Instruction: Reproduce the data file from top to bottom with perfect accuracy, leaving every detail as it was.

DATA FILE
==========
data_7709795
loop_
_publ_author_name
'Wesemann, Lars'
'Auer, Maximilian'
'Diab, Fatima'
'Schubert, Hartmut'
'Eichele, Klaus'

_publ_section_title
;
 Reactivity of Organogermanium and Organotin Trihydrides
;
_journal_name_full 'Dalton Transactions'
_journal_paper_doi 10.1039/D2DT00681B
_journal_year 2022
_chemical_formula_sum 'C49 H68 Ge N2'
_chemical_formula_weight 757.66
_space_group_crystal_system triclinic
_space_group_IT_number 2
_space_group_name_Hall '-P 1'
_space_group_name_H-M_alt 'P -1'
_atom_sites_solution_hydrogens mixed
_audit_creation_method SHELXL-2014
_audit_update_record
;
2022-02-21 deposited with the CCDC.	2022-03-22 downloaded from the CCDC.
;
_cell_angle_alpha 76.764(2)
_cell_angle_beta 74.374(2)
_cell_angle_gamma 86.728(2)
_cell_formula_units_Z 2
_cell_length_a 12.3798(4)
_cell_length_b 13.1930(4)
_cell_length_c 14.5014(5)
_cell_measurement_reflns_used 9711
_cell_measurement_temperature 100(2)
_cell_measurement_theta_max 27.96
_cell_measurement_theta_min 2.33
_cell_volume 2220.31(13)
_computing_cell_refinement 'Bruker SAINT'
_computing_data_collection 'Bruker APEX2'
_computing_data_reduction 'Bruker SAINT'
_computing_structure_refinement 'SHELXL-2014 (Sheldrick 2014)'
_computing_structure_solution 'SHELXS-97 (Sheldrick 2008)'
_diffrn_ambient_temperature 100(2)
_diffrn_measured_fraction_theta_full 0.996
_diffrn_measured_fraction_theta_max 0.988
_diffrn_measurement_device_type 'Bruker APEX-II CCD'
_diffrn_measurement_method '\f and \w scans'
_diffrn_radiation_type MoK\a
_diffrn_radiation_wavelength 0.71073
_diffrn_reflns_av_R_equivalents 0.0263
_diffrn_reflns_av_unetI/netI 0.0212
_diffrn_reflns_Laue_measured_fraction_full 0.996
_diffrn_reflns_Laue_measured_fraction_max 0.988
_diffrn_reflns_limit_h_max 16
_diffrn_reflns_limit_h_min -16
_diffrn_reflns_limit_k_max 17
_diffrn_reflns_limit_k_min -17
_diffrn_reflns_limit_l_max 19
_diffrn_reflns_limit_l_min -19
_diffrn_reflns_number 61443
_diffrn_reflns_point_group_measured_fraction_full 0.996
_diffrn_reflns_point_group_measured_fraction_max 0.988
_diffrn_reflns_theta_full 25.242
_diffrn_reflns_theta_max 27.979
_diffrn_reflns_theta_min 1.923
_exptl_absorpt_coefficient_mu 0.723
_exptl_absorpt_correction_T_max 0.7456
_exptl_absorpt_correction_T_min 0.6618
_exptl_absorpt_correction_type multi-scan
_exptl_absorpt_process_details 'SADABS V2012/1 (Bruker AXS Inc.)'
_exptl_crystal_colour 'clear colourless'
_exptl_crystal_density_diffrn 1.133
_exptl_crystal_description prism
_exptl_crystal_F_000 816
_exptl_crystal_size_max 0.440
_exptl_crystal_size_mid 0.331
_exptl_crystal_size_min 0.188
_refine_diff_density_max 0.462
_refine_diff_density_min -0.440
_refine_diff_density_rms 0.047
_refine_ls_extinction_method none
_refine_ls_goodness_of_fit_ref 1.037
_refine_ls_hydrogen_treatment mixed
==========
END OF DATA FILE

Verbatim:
data_7709795
loop_
_publ_author_name
'Wesemann, Lars'
'Auer, Maximilian'
'Diab, Fatima'
'Schubert, Hartmut'
'Eichele, Klaus'

_publ_section_title
;
 Reactivity of Organogermanium and Organotin Trihydrides
;
_journal_name_full 'Dalton Transactions'
_journal_paper_doi 10.1039/D2DT00681B
_journal_year 2022
_chemical_formula_sum 'C49 H68 Ge N2'
_chemical_formula_weight 757.66
_space_group_crystal_system triclinic
_space_group_IT_number 2
_space_group_name_Hall '-P 1'
_space_group_name_H-M_alt 'P -1'
_atom_sites_solution_hydrogens mixed
_audit_creation_method SHELXL-2014
_audit_update_record
;
2022-02-21 deposited with the CCDC.	2022-03-22 downloaded from the CCDC.
;
_cell_angle_alpha 76.764(2)
_cell_angle_beta 74.374(2)
_cell_angle_gamma 86.728(2)
_cell_formula_units_Z 2
_cell_length_a 12.3798(4)
_cell_length_b 13.1930(4)
_cell_length_c 14.5014(5)
_cell_measurement_reflns_used 9711
_cell_measurement_temperature 100(2)
_cell_measurement_theta_max 27.96
_cell_measurement_theta_min 2.33
_cell_volume 2220.31(13)
_computing_cell_refinement 'Bruker SAINT'
_computing_data_collection 'Bruker APEX2'
_computing_data_reduction 'Bruker SAINT'
_computing_structure_refinement 'SHELXL-2014 (Sheldrick 2014)'
_computing_structure_solution 'SHELXS-97 (Sheldrick 2008)'
_diffrn_ambient_temperature 100(2)
_diffrn_measured_fraction_theta_full 0.996
_diffrn_measured_fraction_theta_max 0.988
_diffrn_measurement_device_type 'Bruker APEX-II CCD'
_diffrn_measurement_method '\f and \w scans'
_diffrn_radiation_type MoK\a
_diffrn_radiation_wavelength 0.71073
_diffrn_reflns_av_R_equivalents 0.0263
_diffrn_reflns_av_unetI/netI 0.0212
_diffrn_reflns_Laue_measured_fraction_full 0.996
_diffrn_reflns_Laue_measured_fraction_max 0.988
_diffrn_reflns_limit_h_max 16
_diffrn_reflns_limit_h_min -16
_diffrn_reflns_limit_k_max 17
_diffrn_reflns_limit_k_min -17
_diffrn_reflns_limit_l_max 19
_diffrn_reflns_limit_l_min -19
_diffrn_reflns_number 61443
_diffrn_reflns_point_group_measured_fraction_full 0.996
_diffrn_reflns_point_group_measured_fraction_max 0.988
_diffrn_reflns_theta_full 25.242
_diffrn_reflns_theta_max 27.979
_diffrn_reflns_theta_min 1.923
_exptl_absorpt_coefficient_mu 0.723
_exptl_absorpt_correction_T_max 0.7456
_exptl_absorpt_correction_T_min 0.6618
_exptl_absorpt_correction_type multi-scan
_exptl_absorpt_process_details 'SADABS V2012/1 (Bruker AXS Inc.)'
_exptl_crystal_colour 'clear colourless'
_exptl_crystal_density_diffrn 1.133
_exptl_crystal_description prism
_exptl_crystal_F_000 816
_exptl_crystal_size_max 0.440
_exptl_crystal_size_mid 0.331
_exptl_crystal_size_min 0.188
_refine_diff_density_max 0.462
_refine_diff_density_min -0.440
_refine_diff_density_rms 0.047
_refine_ls_extinction_method none
_refine_ls_goodness_of_fit_ref 1.037
_refine_ls_hydrogen_treatment mixed